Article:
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Categories of nutrients

How can the six nutrients be categorised, and what do these different categories mean? In this article, learn more about the categories of nutrients.

The six classes of nutrients can be categorised in a number of ways:

  • Macronutrients vs micronutrients
  • Organic vs inorganic
  • Energy yielding vs non-energy yielding
  • Essential vs non-essential

The following table displays how the six classes of nutrients are arranged under these different categories.

Macronutrients vs micronutrients

Macronutrients are required by our bodies in relatively large amounts – usually many grams daily. Protein, lipids (fats), carbohydrates and water are categorised as macronutrients. Interestingly, these macronutrients are also found in our food in relatively large amounts compared to the micronutrients.

Micronutrients are required by our bodies in relatively small amounts – usually milligrams or micrograms daily. Vitamins and minerals are categorised as micronutrients. Vitamins are generally divided into two groups based on their solubility: water-soluble and fat-soluble vitamins. Minerals are generally divided into two groups based on the amount needed by our body: major minerals and trace minerals.

Organic vs inorganic

Organic nutrients include carbohydrates, protein, lipids (fats) and vitamins. ‘Organic’ means that these nutrients contain carbon-carbon or carbon-hydrogen bonds. Carbon is an element found in all living things.

Inorganic nutrients include water and minerals. ‘Inorganic’ means that these nutrients are not composed primarily of carbon-carbon or carbon-hydrogen bonds. Individual atoms found in these nutrients never change and so the identity of these nutrients never changes. They are seen as indestructible.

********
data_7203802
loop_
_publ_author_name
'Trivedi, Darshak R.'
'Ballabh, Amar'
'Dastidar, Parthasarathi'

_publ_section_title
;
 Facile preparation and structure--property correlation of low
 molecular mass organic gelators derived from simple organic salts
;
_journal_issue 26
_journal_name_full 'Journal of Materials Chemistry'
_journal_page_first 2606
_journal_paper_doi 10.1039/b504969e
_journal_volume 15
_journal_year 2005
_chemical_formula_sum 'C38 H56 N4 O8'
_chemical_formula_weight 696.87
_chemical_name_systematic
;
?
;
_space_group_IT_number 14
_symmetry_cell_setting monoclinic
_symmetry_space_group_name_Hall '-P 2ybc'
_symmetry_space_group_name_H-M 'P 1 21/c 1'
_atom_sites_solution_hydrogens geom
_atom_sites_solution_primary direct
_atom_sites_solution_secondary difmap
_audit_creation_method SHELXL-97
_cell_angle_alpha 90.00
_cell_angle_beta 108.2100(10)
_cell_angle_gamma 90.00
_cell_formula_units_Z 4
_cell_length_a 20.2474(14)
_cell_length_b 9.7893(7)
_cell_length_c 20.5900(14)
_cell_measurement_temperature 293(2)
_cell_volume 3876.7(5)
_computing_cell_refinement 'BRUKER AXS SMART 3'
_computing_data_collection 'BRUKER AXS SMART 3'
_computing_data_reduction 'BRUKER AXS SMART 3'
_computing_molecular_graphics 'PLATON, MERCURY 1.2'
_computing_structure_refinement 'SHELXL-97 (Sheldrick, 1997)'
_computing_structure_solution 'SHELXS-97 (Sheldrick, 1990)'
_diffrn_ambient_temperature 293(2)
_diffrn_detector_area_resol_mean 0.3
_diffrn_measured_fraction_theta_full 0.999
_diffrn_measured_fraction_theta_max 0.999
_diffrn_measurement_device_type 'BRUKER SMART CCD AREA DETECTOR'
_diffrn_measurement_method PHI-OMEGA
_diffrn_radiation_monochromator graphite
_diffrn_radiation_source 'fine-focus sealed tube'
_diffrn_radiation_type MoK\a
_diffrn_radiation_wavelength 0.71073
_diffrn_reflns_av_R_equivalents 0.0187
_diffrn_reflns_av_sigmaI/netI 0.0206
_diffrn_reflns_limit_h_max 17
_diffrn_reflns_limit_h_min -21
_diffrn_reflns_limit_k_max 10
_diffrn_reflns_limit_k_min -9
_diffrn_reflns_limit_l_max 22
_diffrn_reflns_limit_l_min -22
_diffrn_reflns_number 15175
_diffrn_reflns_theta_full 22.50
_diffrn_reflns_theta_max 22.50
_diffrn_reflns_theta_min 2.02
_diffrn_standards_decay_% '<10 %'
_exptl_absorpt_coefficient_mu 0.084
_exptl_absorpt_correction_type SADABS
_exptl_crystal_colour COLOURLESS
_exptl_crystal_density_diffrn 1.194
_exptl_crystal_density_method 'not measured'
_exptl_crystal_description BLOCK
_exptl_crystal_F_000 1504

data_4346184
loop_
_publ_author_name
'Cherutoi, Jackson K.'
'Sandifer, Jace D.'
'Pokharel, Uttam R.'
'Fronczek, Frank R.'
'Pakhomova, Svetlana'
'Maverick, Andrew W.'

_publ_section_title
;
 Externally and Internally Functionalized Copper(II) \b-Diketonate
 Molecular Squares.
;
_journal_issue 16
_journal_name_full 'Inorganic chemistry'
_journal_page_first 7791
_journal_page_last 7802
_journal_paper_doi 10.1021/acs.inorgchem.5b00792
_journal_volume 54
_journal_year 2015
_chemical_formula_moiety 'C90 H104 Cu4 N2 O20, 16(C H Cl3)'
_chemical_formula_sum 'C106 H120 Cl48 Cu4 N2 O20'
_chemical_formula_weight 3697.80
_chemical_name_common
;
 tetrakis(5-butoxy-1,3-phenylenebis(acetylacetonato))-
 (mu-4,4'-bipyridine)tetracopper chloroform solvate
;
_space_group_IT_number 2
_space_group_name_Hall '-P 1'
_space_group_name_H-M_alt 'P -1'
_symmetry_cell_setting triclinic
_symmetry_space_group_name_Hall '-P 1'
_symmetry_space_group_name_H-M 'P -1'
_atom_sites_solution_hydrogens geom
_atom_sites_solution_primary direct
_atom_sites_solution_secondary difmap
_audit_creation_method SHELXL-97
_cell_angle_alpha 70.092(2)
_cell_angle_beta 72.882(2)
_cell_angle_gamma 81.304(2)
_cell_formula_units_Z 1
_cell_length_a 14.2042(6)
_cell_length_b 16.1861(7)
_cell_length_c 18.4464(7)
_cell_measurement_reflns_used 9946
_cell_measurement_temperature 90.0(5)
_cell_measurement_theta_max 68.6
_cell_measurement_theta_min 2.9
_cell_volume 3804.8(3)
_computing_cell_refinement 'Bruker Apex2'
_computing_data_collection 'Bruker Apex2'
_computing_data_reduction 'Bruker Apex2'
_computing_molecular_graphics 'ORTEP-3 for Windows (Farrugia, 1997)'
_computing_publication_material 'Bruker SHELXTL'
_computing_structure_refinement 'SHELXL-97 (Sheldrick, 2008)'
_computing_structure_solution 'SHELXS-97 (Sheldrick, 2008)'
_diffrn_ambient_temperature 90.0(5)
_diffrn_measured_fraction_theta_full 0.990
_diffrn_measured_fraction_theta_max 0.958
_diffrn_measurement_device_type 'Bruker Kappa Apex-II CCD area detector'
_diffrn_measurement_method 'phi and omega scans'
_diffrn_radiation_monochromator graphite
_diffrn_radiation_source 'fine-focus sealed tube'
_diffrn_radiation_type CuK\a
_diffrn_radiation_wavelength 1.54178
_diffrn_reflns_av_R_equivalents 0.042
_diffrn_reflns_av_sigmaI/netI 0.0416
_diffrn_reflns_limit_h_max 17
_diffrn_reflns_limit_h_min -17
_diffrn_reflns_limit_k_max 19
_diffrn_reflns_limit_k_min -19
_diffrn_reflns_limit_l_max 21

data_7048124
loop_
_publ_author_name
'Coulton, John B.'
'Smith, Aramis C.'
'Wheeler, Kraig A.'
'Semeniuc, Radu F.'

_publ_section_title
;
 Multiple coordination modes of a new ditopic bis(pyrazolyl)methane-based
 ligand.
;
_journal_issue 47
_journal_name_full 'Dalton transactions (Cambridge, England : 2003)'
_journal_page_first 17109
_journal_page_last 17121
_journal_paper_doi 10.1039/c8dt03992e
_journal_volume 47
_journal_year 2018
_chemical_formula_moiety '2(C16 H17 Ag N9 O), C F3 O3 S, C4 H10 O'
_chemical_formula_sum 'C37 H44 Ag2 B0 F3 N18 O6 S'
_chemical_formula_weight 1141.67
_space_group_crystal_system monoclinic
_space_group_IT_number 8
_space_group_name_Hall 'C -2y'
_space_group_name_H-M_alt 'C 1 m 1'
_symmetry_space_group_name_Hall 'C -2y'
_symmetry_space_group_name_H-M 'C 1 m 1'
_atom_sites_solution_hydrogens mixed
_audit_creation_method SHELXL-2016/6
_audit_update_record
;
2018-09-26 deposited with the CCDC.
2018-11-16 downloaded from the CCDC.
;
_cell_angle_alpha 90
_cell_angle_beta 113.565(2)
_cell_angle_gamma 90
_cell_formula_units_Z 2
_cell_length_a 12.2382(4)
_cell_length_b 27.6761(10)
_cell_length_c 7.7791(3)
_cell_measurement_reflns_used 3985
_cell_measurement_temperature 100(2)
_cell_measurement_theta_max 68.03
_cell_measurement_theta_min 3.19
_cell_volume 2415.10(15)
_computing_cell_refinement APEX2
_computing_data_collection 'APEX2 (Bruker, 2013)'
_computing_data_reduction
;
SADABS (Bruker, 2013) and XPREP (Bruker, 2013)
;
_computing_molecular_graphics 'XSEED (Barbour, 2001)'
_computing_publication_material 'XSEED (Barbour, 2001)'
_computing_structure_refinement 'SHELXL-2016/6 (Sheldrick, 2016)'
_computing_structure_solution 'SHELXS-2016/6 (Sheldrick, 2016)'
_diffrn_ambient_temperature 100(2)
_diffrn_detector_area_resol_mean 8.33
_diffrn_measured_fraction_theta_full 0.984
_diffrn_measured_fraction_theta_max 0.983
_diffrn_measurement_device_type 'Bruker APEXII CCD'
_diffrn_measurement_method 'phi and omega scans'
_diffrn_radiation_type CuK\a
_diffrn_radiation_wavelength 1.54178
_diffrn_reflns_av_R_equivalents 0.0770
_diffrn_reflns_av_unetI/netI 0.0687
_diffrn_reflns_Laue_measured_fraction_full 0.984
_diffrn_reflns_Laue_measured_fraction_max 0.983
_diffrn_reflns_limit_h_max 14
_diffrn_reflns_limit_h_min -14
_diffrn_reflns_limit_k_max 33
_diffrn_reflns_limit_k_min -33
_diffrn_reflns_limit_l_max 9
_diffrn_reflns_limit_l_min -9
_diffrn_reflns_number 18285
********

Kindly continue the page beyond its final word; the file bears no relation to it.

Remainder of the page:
Organic – a chemical term: The term ‘organic’ is being used here to describe the chemical nature of these nutrients and should not be confused with the use of the term in food production when it is used to describe how food is grown under a certification system.

Energy yielding vs non-energy yielding

The energy yielding nutrients are carbohydrate, lipids (fat) and protein. These macronutrients can be broken down in the body to provide energy to fuel all the body’s activities. Excess of these nutrients can be converted to storage compounds, to provide energy reserves for later on when energy supplies might be low.
These energy yielding nutrients also provide the major raw materials for building the body’s tissues and regulating its many activities. Protein’s role as an energy source is relatively minor.
The non-energy yielding nutrients are water, vitamins and minerals. These nutrients are not broken down in the body to provide energy. Instead, they facilitate a variety of activities in the body, including assisting in the release of energy from the macronutrients (protein, carbohydrates, lipids).

Essential nutrients vs non-essential nutrients

Essential nutrients must be obtained from food because the body cannot make them for itself in sufficient quantity to meet physiological needs.
Non-essential nutrients are nutrients that the body can synthesise in sufficient quantities. This means that they do not need to be obtained from food, unlike essential nutrients.

A word on alcohol – not a nutrient

Alcohol is not seen as a nutrient, as it interferes with the body’s growth, maintenance and repair. However, alcohol can also be broken down by the body to yield energy. When consumed in excess of energy needs, alcohol will also be converted to body fat and stored, causing an increase in energy stores and weight gain.
Were any of these categories already familiar to you? Of the new categories of nutrients you learned of, are there any that stand out as something you might utilise in better understanding the food you eat?
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A Beginner’s Guide to Healthy Eating

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